Neuqua Valley High School recently hosted the city’s first VEX robotics tournament that challenged 24 local teams to build the best robot.
Beginning with a basic $250 dollar kit, teams, like Neuqua Valley’s robotics club, then work together to build a robot that will win the game they’re assigned.
“A lot of what the students are learning here is a design process,” said Matt Ragusa, sponsor of the NVHS Robotics Club. “They look at the game and see that there are a lot of different ways to scone. They figure out how to make their robots unique.”
Each team’s robots were fully customized, from claw like arms to grab balls to propelled arms for shooting into the goal. This year’s game of Toss-Up, required them to move colored balls around the playing field while trying to score in hexagonal goals.
For Neuqua’s four teams and Naperville Central’s two squads their robots have been in the works since school began last September.
“We use our engineering notebook and we take notes design strategies and figure out what the strength of the robot should be,” said Sameet Sapra, NVHS Robotics Club Member. “Then we were able to get the best lift with that six bar and it goes up 24 inches to that hexagonal goal.”
Hosting a robotics competition comes with a price tag, that’s where the Indian Prairie Education Foundation comes in. They gave Neuqua Valley a grant to purchase the two fields of play you see behind me as well as funding this entire event.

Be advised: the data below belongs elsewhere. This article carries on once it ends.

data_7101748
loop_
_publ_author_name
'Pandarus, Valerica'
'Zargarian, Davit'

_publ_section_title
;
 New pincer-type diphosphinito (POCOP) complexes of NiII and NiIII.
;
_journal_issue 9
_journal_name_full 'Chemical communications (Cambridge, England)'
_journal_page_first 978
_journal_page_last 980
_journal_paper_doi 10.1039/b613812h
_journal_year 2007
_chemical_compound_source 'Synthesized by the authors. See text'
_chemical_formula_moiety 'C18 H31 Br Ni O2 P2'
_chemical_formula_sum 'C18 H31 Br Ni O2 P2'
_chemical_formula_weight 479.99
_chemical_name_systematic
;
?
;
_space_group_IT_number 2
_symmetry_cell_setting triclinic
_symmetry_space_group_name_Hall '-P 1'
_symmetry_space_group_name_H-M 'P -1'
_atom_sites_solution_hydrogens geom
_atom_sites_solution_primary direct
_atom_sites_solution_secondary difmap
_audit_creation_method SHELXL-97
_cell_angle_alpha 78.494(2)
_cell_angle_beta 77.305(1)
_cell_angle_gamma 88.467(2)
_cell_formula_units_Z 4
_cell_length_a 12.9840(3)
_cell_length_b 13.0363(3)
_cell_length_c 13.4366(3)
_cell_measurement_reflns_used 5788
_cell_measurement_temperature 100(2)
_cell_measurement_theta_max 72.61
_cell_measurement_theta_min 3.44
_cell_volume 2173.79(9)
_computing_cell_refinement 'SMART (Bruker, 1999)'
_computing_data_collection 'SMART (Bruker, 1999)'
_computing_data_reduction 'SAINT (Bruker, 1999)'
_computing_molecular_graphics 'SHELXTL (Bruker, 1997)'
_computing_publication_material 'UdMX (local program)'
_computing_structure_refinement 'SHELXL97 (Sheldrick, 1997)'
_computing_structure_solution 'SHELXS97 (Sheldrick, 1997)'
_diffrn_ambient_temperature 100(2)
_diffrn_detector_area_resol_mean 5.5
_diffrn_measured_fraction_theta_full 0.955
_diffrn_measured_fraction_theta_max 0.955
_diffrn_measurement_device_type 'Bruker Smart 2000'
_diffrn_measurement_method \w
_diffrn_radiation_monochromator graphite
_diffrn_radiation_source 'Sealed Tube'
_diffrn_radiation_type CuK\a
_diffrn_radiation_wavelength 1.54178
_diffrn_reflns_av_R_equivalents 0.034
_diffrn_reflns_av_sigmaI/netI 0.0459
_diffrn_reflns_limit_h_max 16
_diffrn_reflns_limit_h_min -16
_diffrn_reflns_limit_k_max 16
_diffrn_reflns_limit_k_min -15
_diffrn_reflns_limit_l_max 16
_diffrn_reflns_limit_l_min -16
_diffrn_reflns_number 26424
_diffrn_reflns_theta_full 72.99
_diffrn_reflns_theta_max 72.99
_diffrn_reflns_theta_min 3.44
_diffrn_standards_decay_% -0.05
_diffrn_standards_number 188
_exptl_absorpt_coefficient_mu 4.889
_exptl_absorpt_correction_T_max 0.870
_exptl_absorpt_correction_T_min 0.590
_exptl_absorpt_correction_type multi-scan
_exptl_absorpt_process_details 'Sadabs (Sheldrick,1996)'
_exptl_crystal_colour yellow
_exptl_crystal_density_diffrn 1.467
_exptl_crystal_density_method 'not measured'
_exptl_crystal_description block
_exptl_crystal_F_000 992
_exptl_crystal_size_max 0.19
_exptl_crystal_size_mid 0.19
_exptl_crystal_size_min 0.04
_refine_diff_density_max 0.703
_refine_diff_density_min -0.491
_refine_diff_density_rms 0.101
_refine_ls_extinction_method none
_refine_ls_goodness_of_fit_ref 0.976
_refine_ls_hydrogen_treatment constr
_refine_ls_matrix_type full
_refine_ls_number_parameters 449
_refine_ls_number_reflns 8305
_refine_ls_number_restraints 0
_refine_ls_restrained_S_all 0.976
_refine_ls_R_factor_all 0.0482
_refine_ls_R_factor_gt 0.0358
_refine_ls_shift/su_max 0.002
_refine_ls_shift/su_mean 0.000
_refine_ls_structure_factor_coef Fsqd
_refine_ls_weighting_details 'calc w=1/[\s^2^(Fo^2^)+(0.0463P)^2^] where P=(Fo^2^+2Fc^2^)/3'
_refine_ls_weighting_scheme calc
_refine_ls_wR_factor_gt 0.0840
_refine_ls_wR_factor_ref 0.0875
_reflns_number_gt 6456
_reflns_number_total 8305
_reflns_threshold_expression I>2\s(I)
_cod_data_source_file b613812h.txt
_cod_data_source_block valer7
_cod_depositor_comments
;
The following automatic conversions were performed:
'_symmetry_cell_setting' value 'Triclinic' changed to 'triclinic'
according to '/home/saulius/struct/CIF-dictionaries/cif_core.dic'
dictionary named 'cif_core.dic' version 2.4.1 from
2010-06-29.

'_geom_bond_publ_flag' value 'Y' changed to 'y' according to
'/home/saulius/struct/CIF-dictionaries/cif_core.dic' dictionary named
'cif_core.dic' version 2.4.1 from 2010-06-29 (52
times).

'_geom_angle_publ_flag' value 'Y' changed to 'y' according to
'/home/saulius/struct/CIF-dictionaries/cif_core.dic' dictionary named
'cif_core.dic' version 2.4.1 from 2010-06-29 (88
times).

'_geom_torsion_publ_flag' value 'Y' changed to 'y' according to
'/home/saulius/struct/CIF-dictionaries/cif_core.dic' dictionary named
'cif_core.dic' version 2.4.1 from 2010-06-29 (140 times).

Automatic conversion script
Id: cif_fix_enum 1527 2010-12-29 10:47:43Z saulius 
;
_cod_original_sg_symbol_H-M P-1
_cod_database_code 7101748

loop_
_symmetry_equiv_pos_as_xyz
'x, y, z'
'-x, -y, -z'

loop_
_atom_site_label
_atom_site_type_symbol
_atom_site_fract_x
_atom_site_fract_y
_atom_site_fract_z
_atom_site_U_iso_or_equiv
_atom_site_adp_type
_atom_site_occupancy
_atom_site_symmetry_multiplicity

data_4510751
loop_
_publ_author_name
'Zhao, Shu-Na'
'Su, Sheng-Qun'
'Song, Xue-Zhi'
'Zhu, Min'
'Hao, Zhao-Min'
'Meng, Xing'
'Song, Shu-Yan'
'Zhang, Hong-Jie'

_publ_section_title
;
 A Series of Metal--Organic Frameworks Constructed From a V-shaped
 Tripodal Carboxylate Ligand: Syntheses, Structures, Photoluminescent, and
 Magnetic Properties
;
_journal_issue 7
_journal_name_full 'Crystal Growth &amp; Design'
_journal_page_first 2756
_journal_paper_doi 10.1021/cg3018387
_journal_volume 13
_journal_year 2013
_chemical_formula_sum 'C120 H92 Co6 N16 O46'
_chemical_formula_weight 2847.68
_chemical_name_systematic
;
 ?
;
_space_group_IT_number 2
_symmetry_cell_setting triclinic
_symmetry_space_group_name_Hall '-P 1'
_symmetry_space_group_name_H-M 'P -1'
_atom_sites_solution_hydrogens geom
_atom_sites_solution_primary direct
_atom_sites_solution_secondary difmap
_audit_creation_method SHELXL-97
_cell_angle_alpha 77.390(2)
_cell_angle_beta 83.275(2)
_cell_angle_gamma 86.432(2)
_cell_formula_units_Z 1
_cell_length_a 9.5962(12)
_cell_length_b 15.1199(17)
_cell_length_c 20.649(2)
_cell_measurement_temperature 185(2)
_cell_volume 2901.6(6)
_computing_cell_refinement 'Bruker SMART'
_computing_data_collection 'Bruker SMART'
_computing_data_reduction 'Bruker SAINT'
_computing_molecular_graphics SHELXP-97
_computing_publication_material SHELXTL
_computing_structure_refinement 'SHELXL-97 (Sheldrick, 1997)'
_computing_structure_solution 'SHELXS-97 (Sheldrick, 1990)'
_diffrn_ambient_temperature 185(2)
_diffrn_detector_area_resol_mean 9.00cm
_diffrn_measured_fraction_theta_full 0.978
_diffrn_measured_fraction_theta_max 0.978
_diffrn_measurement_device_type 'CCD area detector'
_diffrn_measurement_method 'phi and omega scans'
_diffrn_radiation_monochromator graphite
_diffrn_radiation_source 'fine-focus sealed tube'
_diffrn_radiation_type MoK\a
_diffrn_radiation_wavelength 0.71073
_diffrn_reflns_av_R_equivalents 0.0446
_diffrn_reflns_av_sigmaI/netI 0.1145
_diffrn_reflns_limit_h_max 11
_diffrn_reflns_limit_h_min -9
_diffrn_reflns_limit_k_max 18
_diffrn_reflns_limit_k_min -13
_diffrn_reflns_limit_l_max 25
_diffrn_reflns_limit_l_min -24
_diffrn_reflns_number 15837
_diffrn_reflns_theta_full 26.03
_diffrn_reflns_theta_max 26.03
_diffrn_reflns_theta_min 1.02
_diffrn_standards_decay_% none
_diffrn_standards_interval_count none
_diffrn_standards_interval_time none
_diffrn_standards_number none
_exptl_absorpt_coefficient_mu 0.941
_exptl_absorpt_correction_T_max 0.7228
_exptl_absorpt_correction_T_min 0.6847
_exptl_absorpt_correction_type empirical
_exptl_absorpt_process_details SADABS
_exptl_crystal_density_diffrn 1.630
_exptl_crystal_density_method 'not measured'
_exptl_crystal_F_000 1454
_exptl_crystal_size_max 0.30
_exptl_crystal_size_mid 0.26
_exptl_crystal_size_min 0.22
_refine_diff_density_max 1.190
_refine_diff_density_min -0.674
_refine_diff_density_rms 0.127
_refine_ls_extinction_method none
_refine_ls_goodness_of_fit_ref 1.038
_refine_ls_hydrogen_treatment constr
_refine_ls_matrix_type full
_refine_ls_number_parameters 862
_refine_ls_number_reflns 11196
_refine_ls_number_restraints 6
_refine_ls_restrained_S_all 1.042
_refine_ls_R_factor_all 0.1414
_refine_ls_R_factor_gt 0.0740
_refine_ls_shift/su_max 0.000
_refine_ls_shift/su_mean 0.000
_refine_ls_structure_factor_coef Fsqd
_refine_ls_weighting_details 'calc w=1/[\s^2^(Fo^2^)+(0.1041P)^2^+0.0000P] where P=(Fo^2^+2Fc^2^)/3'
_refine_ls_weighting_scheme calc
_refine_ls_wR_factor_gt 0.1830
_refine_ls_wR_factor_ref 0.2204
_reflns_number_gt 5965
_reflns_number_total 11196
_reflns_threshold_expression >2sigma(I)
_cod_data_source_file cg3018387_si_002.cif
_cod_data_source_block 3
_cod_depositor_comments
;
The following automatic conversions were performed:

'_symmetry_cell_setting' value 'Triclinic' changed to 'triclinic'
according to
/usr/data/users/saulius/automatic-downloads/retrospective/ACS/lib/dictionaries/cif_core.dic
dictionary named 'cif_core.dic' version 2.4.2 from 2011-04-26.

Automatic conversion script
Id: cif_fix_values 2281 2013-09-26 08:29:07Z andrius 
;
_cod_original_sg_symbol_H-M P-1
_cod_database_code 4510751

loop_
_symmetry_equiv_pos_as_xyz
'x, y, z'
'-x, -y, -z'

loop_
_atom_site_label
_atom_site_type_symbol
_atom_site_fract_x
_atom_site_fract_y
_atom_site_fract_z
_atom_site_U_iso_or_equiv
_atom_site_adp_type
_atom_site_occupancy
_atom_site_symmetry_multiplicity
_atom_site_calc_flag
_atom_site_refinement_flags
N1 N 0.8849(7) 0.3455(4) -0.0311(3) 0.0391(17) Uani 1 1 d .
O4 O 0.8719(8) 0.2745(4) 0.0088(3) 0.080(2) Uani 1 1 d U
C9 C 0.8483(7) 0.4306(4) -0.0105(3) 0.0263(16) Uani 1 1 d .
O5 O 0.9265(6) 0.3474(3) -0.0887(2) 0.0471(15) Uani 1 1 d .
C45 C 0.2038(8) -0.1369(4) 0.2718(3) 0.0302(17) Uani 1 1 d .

“I wasn’t watching the robots, I was watching the students to see the various motions they were going through at times when things would work and when things didn’t work,” said Kent Duncan, Chairman of the Indian Prairie Educational Foundation. “I was watching that because that’s what we do, we do things for the kids.”
As part of the design process students are also learning programming, strategy, and teamwork. All skills that come together to help there though processes in their other classes as well.
“A lot of our students are very book smart, but when it comes to designing something to meet a specific task, they don’t know where to start,” said Ragusa. “So what they students get to do is learn what that process looks like.”
“You first start with a kit, but then you start buying so many parts and you’re constantly innovating,” said NVHS Robotics Club Member, Micha Wong. “That’s constantly innovating, that’s part of robotics. It’s a very rapid growth process.”
One Neuqua Valley team, Wiredcats 1 took home first place in both programming and design qualifying them for the state competition for the first time in three years, proving their hard work paid off.
“It meant a lot to do it on our home turf,” said Amanda Wenger, member of Wiredcats 1. “We went to a competition earlier and didn’t do as hot as we did here, so it was really nice to finally improve.”
Wiredcats 1 will now take on Illinois’ best during the state competition in March. Neuqua valley hopes to double the event in size next year to include 48 teams.
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